Sigmar Polke. Photoworks. When Pictures Vanish

This catalog accompanies the first museum retrospective of the photography of influential German multimedia artist Polke. Originally mounted by the Museum of Contemporary Art, Los Angeles (MOCA), the show is currently in Santa Fe and will travel to Washington, D.C.’s Corcoran Gallery. Often thought of as a painter or printmaker, Polke actually experimented with diverse media, refusing to accept the technical limitations they are commonly thought to have. His constant manipulation of negatives, paper, and print and use of double exposures and overprinting can be seen as direct influences from other media and are more aesthetically informed than the technical experiments undertaken by Laszlo Moholy-Nagy 50 years earlier. In content, Polke shows a preference for abstract compositions and portraits, while in mood the works vere between ethereal and jocular, occasionally achieving both concurrently. The essays by Morris Hambourg, curator of photographs at the Metropolitan Museum of Art, New York, and Schimmel, MOCA’s chief curator, elucidate Polke’s methods and themes in jargon-free language, though they are at times repetitive. The more than 150 rich reproductions, however, are the heart of the book.

Text: Koshalek Richard, Morris Hambourg Maria et al. cm 26×28; pp. 248; COL and BW; hardcover. Publisher: MoCA, Los Angeles , 1995.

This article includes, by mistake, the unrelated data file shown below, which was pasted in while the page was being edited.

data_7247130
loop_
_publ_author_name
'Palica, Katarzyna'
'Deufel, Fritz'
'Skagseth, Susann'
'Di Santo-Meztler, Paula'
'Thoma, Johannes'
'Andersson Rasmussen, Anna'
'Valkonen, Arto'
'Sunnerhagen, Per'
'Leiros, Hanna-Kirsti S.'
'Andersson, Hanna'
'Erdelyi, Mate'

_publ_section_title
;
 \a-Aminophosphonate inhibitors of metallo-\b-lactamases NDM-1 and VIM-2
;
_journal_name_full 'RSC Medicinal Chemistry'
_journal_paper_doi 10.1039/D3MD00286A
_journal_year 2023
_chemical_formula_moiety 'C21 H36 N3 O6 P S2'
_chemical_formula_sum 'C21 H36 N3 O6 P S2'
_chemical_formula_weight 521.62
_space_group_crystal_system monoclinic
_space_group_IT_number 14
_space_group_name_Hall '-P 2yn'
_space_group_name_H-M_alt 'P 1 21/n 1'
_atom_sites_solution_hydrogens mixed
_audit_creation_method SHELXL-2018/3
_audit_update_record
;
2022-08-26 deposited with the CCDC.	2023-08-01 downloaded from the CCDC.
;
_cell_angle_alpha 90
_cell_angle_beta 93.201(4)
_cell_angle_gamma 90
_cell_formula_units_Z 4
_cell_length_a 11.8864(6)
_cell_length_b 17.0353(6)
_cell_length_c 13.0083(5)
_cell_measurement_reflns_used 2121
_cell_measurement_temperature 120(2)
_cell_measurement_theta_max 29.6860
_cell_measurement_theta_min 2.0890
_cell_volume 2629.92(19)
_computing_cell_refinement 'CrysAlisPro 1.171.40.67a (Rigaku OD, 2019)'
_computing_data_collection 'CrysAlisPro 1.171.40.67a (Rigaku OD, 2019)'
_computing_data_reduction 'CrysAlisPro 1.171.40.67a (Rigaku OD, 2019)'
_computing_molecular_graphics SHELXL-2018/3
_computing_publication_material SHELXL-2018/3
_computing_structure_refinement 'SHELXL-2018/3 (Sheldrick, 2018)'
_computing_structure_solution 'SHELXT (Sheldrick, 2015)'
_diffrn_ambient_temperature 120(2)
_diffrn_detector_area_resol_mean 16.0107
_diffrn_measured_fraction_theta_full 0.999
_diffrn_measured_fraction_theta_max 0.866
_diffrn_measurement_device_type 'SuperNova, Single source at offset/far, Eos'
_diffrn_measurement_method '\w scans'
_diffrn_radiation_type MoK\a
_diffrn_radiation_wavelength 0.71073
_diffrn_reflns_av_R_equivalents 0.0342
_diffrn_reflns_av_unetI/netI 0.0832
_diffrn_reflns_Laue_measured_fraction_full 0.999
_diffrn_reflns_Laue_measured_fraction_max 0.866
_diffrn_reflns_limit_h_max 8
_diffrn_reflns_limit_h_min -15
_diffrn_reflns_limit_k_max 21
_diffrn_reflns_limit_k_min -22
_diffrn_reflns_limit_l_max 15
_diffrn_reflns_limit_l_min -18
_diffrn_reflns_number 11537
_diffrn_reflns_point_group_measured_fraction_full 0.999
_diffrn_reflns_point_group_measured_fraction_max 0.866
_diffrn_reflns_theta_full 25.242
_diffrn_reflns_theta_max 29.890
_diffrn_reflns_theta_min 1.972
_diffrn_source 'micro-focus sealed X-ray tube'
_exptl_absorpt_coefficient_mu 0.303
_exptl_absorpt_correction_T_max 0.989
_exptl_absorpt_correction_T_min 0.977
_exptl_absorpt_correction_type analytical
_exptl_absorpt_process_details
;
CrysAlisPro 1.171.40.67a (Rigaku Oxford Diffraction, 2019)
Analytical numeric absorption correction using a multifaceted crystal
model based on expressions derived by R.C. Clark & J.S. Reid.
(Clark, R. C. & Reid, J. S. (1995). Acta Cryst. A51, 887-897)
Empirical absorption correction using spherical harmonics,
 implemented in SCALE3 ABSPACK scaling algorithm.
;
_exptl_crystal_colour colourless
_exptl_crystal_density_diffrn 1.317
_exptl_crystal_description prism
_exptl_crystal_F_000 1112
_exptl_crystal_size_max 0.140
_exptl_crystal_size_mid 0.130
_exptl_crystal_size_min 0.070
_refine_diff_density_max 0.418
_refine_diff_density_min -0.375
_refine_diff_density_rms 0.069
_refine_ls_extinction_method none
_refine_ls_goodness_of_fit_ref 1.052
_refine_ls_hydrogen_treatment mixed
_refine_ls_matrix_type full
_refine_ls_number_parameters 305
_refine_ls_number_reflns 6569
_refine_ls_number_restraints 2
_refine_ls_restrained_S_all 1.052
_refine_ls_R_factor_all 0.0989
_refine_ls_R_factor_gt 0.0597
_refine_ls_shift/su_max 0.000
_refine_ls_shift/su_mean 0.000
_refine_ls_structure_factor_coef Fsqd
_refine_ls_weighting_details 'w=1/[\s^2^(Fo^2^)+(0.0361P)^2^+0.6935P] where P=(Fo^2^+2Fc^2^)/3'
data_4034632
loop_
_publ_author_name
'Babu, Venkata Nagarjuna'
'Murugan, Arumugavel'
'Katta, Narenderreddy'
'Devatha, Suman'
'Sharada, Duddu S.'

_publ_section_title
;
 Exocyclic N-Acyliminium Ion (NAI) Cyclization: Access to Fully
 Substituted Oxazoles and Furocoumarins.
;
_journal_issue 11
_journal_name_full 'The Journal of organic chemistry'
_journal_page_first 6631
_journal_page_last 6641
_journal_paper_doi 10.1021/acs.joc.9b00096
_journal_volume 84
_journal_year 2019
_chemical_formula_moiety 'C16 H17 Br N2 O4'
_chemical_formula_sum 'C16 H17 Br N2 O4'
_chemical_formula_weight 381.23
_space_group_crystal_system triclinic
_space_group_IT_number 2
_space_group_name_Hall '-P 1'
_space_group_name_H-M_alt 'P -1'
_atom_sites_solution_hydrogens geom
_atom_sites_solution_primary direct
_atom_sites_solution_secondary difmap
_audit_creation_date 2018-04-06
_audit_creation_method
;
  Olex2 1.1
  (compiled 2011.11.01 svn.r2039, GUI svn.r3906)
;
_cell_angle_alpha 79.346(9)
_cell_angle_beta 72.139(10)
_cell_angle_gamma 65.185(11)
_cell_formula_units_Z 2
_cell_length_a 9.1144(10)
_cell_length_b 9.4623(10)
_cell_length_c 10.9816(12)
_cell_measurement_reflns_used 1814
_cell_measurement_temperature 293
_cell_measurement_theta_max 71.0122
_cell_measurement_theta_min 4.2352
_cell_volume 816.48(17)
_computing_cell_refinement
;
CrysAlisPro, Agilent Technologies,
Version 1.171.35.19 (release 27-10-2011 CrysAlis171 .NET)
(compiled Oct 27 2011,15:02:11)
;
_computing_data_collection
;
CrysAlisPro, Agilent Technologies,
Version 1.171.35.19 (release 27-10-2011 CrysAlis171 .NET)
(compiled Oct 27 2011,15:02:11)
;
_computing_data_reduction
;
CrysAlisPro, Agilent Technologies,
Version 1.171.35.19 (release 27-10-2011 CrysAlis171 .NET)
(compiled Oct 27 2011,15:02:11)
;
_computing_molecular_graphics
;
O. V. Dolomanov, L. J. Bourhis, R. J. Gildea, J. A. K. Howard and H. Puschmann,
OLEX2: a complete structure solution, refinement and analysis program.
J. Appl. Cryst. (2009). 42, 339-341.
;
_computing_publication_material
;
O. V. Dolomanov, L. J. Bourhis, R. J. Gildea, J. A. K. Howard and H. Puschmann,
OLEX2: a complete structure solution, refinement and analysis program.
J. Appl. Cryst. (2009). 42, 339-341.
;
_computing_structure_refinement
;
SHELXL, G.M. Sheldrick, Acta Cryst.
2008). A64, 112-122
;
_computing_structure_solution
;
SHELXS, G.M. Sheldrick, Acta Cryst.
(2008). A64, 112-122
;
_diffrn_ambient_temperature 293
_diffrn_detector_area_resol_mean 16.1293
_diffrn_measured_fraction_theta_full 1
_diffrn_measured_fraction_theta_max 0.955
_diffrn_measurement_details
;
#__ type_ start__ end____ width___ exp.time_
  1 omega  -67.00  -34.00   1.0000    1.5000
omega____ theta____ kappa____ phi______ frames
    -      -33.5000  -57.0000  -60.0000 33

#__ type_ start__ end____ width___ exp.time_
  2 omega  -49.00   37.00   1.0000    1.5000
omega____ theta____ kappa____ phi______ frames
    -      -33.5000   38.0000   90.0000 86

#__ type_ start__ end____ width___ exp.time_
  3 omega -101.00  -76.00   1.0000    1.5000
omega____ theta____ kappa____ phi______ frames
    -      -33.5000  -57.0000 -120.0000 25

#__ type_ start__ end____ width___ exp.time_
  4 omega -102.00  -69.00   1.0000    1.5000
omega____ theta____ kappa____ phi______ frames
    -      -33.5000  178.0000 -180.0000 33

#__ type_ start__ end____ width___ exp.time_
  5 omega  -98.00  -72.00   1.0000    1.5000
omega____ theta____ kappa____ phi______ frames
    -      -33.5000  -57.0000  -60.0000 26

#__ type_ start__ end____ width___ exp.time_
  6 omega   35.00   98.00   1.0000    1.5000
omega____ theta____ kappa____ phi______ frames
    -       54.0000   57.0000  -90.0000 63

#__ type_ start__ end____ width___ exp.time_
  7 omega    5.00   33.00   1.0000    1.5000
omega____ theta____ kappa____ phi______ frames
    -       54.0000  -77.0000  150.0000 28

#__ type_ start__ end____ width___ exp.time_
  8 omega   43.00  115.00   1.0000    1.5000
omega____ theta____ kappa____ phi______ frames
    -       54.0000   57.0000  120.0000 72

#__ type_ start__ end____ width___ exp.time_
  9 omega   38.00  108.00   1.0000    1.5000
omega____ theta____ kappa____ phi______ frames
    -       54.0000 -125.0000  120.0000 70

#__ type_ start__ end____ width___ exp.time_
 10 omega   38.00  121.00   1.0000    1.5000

ISBN: 9780914357445| 0914357441
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ID: AM-1511

Product Description

This catalog accompanies the first museum retrospective of the photography of influential German multimedia artist Polke. Originally mounted by the Museum of Contemporary Art, Los Angeles (MOCA), the show is currently in Santa Fe and will travel to Washington, D.C.’s Corcoran Gallery. Often thought of as a painter or printmaker, Polke actually experimented with diverse media, refusing to accept the technical limitations they are commonly thought to have. His constant manipulation of negatives, paper, and print and use of double exposures and overprinting can be seen as direct influences from other media and are more aesthetically informed than the technical experiments undertaken by Laszlo Moholy-Nagy 50 years earlier. In content, Polke shows a preference for abstract compositions and portraits, while in mood the works vere between ethereal and jocular, occasionally achieving both concurrently. The essays by Morris Hambourg, curator of photographs at the Metropolitan Museum of Art, New York, and Schimmel, MOCA’s chief curator, elucidate Polke’s methods and themes in jargon-free language, though they are at times repetitive. The more than 150 rich reproductions, however, are the heart of the book.

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